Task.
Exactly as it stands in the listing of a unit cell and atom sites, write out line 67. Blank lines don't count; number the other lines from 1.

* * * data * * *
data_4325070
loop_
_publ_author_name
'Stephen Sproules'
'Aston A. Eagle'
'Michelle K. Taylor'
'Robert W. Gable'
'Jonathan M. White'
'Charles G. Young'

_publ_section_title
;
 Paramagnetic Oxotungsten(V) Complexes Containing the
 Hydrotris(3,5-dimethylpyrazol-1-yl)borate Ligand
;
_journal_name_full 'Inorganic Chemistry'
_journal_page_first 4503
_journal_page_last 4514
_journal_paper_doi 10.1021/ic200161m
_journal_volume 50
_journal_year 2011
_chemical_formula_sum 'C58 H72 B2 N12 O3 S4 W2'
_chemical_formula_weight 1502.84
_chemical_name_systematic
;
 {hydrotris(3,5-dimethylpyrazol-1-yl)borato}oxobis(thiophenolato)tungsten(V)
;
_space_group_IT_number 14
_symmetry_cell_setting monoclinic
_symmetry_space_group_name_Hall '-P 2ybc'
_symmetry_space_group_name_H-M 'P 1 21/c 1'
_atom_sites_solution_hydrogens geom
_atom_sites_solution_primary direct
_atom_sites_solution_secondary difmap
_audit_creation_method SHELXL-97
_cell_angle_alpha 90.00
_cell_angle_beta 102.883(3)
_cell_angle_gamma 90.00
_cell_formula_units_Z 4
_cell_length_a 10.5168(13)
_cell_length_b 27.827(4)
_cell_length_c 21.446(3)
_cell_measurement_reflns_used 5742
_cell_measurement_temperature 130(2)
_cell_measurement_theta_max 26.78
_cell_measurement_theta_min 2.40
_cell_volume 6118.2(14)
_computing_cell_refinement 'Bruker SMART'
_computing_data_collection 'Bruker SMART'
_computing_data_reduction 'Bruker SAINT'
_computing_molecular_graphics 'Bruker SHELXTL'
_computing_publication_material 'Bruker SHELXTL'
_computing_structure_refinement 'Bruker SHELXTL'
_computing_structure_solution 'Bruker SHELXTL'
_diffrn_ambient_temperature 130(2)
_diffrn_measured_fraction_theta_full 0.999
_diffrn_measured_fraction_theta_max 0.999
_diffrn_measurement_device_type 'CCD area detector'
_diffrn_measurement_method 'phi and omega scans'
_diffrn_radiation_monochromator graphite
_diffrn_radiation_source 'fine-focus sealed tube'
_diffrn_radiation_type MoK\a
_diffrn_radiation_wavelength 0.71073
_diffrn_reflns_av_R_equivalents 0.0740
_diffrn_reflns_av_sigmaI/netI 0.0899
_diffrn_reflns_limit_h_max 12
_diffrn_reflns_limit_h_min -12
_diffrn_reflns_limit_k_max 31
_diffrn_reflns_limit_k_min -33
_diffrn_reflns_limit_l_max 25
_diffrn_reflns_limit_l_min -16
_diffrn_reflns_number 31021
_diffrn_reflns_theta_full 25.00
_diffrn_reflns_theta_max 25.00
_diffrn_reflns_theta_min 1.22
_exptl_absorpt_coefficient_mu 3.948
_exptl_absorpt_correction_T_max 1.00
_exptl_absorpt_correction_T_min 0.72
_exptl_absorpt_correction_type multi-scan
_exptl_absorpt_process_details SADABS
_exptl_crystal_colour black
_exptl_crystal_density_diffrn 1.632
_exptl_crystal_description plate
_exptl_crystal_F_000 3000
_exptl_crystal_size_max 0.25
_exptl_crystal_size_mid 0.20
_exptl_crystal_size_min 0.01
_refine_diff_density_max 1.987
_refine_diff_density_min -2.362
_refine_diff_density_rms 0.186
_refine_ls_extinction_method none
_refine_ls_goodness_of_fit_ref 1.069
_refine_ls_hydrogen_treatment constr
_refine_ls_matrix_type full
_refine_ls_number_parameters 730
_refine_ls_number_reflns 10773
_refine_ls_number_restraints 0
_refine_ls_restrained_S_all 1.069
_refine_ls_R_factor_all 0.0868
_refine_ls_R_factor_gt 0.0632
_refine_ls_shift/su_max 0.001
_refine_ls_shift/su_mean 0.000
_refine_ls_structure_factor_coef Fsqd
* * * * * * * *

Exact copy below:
_diffrn_reflns_limit_k_max 31